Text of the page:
Last week, I found myself sitting in front of Cetacea Lab’s spectacular observation window staring at absolutely nothing for several days straight. A heavy front had rolled in and settled across Taylor Bight; even the island less than half a kilometer away was cloaked. One never knows with cetaceans, so we were doing whale scans nevertheless: left to right; front to middle; middle to back. Creatures to locate, identify and mark down on a sheet. As the hours passed one shift, my thoughts drifted from the chair where my body sat. Somewhere out in the fog, I had repositioned myself to face the observer, his tireless red eye gazing from the Tower of Taylor Bight. As the vision-cone came sweeping by, I lowered my dorsal fin and quietly sank into the bubbles.
One of the hardest things about doing science, as I’ve come to know it, is in confronting that strange dialectic between boredom and curiosity. How to pair the scanning, counting, and data crunching that confines our thought with the mental openness necessary to cultivate liberatory interspecies relationships? I’ve coined a term for the condition I sometimes find myself in with the scan work: panoptic boredom. It emerges in that flattening state of specular repetition – a psychic and bodily indigestion which is also a hunger for more visuals to gnaw away at. I’d like to advance the idea that panoptic boredom operates as an extreme foreshadowing of Facebook. Both produce boredom effects by a similar set of imperatives structuring the relation between observer and observed: Looking rates that make possible the surveilling of multiple identities instead of individuals; looking-rules that train the eye to gravitate towards known-in-advance information coordinates; embodied looking-roles that mediate the observer’s position with an interface – a window or a screen.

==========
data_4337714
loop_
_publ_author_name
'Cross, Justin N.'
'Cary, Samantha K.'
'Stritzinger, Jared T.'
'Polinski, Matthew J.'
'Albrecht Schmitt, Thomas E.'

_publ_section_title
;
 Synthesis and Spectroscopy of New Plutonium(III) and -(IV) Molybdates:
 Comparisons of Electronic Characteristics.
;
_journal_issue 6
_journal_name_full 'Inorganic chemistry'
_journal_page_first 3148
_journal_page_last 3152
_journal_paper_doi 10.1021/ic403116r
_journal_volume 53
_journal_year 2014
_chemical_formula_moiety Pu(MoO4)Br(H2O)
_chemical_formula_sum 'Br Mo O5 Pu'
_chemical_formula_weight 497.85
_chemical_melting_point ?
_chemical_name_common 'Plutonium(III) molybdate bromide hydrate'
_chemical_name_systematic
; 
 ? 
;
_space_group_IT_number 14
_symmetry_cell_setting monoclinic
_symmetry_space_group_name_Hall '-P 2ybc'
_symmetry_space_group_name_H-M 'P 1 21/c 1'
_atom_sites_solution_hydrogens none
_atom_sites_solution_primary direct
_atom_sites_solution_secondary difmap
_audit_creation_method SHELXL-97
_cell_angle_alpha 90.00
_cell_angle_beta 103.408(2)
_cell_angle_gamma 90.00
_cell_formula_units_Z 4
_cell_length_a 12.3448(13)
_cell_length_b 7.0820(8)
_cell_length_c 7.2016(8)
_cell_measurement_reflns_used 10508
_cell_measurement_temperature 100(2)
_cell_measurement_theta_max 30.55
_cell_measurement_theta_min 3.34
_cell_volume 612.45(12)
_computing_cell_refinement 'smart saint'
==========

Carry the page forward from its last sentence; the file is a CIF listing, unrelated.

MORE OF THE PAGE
To feel boredom of any sort presupposes many sorts of privileges. To occupy the panoptic position suggests power. I’m not trying to bemoan the drudgeries of information work or disavow its responsibilities. But as a critical geographer doing whale science, I am beginning to rethink the politics of discipline – all too easily a shock word for me and many of my colleagues. Dedicated scientists who ‘look out’ for animals must pass through panoptic boredom and all its condition forms of neglect, distraction, and imaginative fancy. We need disciplining strategies to perform the identifications necessary to provide space for our companion species, and that means strategies that respect their dramatic ‘nonidentity’ as well – Theodore Adorno’s word for the preponderant ‘thing’ which necessary overcomes its own conceptualization. In their panoptic spatial disciplining, I wonder if critical scientists aren’t in fact performing a kind of suffering – foregoing the depth of their interspecies encounter so that others may find fullness. As scientific activity, panoptic boredom is a like a sigh marking the absence of that feature we should never lose sight of: scientific curiosity.